Avoid excess baggage charges on your departure by shipping your souvenirs home before you leave.

Take It or Leave It:

Cacique, Costa Rica's own brand of sugar cane liquor — some love it, some hate it.

Best Local Souvenir:

Pure Costa Rican chocolate from a small cacao farm.

Things to do in Costa Rica

Costa Rica is known for...

Five of Costa Rica's most unique features and characteristics.

1. Festivals:

Costa Ricans sure know how to celebrate! Festivals take over towns to honor patron saints and spill onto streets with impressive displays. The first two weeks of January kick off the year with the biggest fiesta of carnivals, concerts, tope (hosre parades), and Costa Rican bullfights (in which no bulls are harmed).  Every even year in March, San Jose is host to a citywide arts showcase (FIA) featuring theater, art, and film. In November the Festival de las Carretas celebrates the country’s agricultural heritage with a parade of ox-carts, and every Christmas the Festival de la Luz lights up the city for an entire week of fun, fireworks, and fake snow.

2. Beaches:

With 800 miles of shoreline on its Pacific and Caribbean coasts, Costa Rica lays claim to a lion’s share of the world’s most beautiful beaches. White, gold, pink and black sand beaches dot both coastlines, some with rocky shores and coral reef, others dappled with coconut palms. The bigger beaches of the Pacific such as Manuel Antonio, Tamarindo and Jaco are popular tourist destinations and surf spots but those looking for a remote patch of sand should head to the Caribbean for the still secluded enclaves of Punta Uva, Playa Chiquita, and Manzanillo.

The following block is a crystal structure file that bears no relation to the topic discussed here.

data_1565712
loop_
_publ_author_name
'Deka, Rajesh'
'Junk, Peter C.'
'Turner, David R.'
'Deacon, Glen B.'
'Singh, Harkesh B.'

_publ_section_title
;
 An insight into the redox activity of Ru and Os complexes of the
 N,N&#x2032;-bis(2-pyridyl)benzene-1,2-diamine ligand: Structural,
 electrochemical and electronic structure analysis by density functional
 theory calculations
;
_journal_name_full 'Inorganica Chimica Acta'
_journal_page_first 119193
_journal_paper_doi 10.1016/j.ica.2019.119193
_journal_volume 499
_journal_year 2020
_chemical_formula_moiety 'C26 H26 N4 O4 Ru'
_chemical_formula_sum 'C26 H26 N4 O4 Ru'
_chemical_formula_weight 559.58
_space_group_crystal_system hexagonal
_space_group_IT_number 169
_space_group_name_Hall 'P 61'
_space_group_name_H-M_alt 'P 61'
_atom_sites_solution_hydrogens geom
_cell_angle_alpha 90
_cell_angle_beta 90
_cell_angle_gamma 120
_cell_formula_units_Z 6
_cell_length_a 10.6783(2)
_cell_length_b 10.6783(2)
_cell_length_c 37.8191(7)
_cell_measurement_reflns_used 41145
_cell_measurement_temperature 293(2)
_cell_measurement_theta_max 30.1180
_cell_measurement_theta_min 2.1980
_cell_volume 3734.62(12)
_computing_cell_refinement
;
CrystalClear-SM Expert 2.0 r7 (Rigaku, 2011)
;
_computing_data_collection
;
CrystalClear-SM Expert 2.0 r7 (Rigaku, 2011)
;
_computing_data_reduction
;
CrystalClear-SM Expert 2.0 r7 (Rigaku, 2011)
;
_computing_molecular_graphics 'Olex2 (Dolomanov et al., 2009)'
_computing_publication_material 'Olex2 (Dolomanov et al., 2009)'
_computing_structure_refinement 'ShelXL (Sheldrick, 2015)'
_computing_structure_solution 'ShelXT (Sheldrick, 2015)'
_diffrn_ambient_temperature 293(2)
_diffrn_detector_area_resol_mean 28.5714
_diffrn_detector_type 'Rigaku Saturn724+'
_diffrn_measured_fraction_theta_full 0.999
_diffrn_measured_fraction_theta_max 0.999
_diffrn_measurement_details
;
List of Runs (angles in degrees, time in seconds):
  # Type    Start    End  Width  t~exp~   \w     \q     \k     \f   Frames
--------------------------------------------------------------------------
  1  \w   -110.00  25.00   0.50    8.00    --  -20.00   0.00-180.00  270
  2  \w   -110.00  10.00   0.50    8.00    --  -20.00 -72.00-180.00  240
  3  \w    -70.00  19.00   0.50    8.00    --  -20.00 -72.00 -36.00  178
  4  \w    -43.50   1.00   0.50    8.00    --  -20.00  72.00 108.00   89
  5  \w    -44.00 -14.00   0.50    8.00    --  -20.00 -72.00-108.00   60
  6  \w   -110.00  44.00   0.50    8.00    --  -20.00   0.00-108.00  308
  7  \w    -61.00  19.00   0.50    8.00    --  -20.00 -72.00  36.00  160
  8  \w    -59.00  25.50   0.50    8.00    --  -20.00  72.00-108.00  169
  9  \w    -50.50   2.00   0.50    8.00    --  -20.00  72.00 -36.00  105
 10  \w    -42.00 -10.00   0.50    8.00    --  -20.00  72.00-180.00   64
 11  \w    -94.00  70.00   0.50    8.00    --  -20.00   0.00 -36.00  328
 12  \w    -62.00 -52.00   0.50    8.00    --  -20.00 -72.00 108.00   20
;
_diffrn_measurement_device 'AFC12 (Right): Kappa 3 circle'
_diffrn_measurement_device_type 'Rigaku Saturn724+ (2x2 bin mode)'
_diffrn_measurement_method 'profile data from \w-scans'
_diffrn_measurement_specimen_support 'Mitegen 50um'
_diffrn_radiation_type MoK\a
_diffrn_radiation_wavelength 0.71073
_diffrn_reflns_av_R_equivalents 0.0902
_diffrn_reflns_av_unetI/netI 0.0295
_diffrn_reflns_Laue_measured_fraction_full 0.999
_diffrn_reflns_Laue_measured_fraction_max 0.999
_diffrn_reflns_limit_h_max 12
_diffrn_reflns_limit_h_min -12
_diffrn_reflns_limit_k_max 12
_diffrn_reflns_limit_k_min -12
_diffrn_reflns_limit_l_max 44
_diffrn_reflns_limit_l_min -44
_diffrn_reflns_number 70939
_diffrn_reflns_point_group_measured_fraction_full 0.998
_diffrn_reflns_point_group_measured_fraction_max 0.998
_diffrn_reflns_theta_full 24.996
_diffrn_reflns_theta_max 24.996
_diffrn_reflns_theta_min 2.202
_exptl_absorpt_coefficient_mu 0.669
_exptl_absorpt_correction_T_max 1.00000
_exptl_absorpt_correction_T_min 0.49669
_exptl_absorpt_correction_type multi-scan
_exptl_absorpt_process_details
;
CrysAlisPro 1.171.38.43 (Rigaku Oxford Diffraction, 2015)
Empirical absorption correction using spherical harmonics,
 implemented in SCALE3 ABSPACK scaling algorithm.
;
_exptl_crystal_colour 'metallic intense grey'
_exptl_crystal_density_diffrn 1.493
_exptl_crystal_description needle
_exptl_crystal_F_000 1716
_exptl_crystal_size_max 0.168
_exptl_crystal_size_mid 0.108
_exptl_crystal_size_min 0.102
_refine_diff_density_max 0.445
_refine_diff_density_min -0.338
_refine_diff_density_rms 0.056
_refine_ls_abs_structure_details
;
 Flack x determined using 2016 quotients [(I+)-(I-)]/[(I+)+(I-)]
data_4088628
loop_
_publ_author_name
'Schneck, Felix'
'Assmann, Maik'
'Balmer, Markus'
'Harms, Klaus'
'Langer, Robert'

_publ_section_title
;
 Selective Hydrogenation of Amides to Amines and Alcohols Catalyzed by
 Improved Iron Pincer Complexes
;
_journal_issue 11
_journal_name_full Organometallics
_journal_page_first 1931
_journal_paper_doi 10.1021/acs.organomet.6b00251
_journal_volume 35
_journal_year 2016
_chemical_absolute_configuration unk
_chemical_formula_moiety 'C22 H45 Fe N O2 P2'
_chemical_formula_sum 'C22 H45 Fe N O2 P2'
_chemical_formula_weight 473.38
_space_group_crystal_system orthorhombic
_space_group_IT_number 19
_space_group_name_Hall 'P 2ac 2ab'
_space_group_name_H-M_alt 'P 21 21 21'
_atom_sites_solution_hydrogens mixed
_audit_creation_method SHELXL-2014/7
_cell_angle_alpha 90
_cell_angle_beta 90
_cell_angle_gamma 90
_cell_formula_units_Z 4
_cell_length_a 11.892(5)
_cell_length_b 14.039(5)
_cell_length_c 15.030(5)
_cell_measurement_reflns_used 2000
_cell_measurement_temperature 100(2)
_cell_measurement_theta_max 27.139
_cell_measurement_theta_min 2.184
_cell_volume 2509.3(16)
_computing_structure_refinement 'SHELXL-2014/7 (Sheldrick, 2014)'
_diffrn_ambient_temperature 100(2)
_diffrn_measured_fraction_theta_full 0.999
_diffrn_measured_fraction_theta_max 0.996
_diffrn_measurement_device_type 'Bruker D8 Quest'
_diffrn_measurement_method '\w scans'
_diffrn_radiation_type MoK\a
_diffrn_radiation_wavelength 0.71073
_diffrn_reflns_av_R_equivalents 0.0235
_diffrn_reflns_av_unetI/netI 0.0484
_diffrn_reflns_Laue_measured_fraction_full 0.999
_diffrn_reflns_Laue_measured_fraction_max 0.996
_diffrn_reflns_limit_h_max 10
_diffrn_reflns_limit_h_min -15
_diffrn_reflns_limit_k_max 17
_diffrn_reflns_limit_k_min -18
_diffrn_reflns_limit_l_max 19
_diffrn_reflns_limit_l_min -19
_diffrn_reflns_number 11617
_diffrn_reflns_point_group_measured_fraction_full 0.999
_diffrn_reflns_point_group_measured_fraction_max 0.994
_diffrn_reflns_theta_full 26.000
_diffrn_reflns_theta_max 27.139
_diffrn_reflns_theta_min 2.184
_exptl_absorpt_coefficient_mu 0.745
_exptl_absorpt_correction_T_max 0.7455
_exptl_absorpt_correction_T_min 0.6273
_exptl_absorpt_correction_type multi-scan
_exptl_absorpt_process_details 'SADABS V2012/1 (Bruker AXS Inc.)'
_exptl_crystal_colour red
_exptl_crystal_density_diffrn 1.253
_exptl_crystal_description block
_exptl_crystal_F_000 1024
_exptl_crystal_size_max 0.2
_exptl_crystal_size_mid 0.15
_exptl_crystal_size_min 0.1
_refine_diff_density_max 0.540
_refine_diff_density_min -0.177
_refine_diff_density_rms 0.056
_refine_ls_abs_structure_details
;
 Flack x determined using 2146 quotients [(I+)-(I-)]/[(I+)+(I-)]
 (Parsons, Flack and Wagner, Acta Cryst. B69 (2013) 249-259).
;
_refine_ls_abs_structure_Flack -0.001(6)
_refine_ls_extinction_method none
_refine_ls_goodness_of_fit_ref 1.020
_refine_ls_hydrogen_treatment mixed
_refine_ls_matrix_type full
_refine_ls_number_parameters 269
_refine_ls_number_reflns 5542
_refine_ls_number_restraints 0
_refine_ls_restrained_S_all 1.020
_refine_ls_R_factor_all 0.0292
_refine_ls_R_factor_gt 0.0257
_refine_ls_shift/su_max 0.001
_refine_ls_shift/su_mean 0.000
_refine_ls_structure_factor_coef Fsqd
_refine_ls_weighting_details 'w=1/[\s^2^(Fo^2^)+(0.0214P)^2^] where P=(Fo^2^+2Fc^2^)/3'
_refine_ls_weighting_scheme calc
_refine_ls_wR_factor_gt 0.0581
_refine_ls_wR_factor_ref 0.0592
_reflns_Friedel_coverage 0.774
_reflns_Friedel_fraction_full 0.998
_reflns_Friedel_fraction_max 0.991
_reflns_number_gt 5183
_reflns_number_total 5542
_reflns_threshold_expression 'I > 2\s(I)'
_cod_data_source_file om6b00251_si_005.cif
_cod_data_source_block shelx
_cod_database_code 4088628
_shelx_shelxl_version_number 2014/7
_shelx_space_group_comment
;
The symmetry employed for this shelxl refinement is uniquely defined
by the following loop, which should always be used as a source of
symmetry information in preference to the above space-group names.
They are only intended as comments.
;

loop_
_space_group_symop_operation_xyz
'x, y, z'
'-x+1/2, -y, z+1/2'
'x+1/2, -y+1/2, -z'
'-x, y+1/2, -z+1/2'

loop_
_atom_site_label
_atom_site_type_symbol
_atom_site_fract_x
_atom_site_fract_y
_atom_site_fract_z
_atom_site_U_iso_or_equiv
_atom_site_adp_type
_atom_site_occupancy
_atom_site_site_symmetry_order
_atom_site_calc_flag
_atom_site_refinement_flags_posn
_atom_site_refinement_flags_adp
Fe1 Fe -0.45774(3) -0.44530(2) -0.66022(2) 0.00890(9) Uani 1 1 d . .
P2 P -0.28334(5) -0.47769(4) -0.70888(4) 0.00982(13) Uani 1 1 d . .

3. Coffee:

Costa Rica is well known for producing some of the world’s best gourmet coffee, and its Arabica beans are highly coveted for their superior taste and flavor. The volcanic soil and temperate climate make for ideal conditions, and the country has eight different coffee-growing regions within its borders. With a little effort you can still find local cafés that brew cups of coffee the old fashioned way in a chorreador, which some claim is the best way to experience Costa Rica’s finest natural resource.

4. Wildlife:

Costa Rica has some of the most diverse wildlife in the world: from stunning scarlet macaws to large green iguanas and red eyed frogs to white-faced and howler monkeys to five species of sloth, you need not venture far beyond the city to find exotic creatures crossing your path. Animal enthusiasts of all kinds should visit Cahuita National Park for practically guaranteed sightings, while Manzanillo-Gandoca Wildlife Refuge offers a field day for birders.

5. Rainforests:

Considered one of the greenest- and happiest- places on earth, Costa Rica contains 5% of the world’s biodiversity, and a whopping quarter of the country’s land is protected in national parks and reserves. Corcovado National Park is internationally recognized for its biodiversity and is home to an abundance of wildlife including four species of monkey, and the Monteverde Cloud Forest contains 2000 plant species and over 400 types of birds.